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Italian savory Pies

post #1 of 15
Thread Starter 
These are called Enjou. I'm not sure of the spelling but I have mentioned them a couple times before in other posts. Being as my Fathers side of the family is from Southern Italy and my Grandmother broght this knowledge with her when she arrived here in the 1920's I'd ahve to say they are a form of pie that is served in southern Italy.

Basically these are made with Swiss Chard but they can be made with curly leaf spinach as an alternative. The spinach is mixed with salt, squeezed dry as can be and then combined with olive oil, crushed red pepper (in this case ground Arbol peppers), garlic (either fresh chopped or powder) and paprika.

The dough is a form of basic Italian pastry for this application. Flour, Leaf lard, salt, dry yeast and water.

Here is a pic of the end product. The majority of things are the Enjou but there are two pepper breads that are on the inner and upper left corner. They closly resemble a jelly roll but have peppers and tomatoes with basil and garlic in place of the jelly. Another food that hasn't been made in close to 30 years in my family.


I decided to make these in honor of my family reunion this weekend. All the folks that are coming grew up on these so it will hopefully be a treat. If ya'll ahve been following some of the posts on threads I've started in recent months it's all be about getting things rolling or some practice in on the family favorites.:lips::smiles: So far so good. Even took a stab at Vintnering some wine last week. It has mellowed very nicely over the last week.

As far as tonights project went, I gotta say it's good thing the DW had experience with making these. It was about 10 years ago but she was still a valuable asset if getting things done. SOSDD as far as my end of things but it was fun making them. I just have to survive physically over the next 7 days and we're good to go.;):cool:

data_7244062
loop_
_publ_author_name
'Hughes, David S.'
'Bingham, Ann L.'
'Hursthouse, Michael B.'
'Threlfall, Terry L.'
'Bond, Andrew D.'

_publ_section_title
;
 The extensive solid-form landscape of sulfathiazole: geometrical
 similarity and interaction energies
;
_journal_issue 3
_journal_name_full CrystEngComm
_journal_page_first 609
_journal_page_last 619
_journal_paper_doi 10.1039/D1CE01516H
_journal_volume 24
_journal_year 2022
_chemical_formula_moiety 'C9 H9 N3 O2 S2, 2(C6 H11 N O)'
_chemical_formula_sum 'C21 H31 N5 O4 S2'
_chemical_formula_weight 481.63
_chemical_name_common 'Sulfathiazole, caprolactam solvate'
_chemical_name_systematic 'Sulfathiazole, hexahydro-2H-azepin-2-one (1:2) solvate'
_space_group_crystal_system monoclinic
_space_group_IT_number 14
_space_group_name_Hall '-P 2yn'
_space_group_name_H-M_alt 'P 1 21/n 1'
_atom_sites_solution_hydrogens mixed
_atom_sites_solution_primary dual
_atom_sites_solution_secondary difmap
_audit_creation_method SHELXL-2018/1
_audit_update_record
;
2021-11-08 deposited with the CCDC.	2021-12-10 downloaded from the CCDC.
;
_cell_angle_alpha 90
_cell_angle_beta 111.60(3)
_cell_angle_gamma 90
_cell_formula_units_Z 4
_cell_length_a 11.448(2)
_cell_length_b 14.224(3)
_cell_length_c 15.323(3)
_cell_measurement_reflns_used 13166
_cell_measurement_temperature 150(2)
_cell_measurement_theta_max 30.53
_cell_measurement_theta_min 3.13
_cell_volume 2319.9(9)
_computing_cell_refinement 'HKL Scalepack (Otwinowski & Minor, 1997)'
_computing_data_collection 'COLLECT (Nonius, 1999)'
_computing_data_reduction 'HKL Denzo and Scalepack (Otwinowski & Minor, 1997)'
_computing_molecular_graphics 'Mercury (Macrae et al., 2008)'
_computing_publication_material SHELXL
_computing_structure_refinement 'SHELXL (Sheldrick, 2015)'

And of course one (actually two) nedded to be scrificed for the interst of taste. :rolleyes:;):D


The recipe is one of those that's written in the "about this, pinch of this dash of that, almost" format so I really can't provide anything. It also something that has been passed down over the years and I'm not sure how the family would feel about it getting out so I do apologize for not providing it.
post #2 of 15
Looks good.

Reading the recipe and seeing the pic, it seems like a cross between a calzone and an empanada.
post #3 of 15
Those look really nice.
What part of italy did your grandmother come from, oldschool? I've seen these made with swiss chard, pinoli, raisins, garlic and gaeta olives in an olive oil crust, made by my mother-in-law from southeastern lazio. Instead in the area around naples they make them with escarole. I can';t imagine what word enjou could actually be in italian.
Enjoy your reunion.
"Siduri said, 'Gilgamesh, where are you roaming? You will never find the eternal life that you seek...Savour your food, make each of your days a delight, ... let music and dancing fill your house, love the child who holds you by the hand and give your wife pleasure in your embrace.'"
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"Siduri said, 'Gilgamesh, where are you roaming? You will never find the eternal life that you seek...Savour your food, make each of your days a delight, ... let music and dancing fill your house, love the child who holds you by the hand and give your wife pleasure in your embrace.'"
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post #4 of 15

great

This is really a great post.
Thanks for sharing
post #5 of 15
Beautiful! enjoy your family reunion.....so cool that you are making family favorites to pass along.
cooking with all your senses.....
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cooking with all your senses.....
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post #6 of 15
Seen these before years ago in some places in Brooklyn. Never ate one, but I remember that there were different varieties. When the man told me danderloin. pine nuts and cheese, I passed and settled for regular calzone with marinara sauce. Great idea going back in time with family favorites. Have fun!!!!
CHEFED
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CHEFED
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post #7 of 15
Thread Starter 
Thanks gang!

Siduri, I've only heard them called that. It's almost pronounced like au jus but with "au" being replaced by the "en". Only it sounds like your saying a cross between un and on. That side of the family is from the Village of Alexandra del Coretta ( or Corette again with the spelling I'm not sure) in Calabria.

Swiss Chard is specifically used in my family but Spinach was given as a substitute for times when it was scarce. She would normally put currants or raisins in the pie but began to eliminate those for the newer tastes (myself, brother and cousins) in the family.

It is similar to a calzone but the dough is all pastry. It does also have eggs in it which I seem to have forgotten to mention in the original post. Plus no cheeses at all in the mix since being in southern Italy, dairy was not as plentiful as the more northern exposures. Again how it was explained to me so long ago.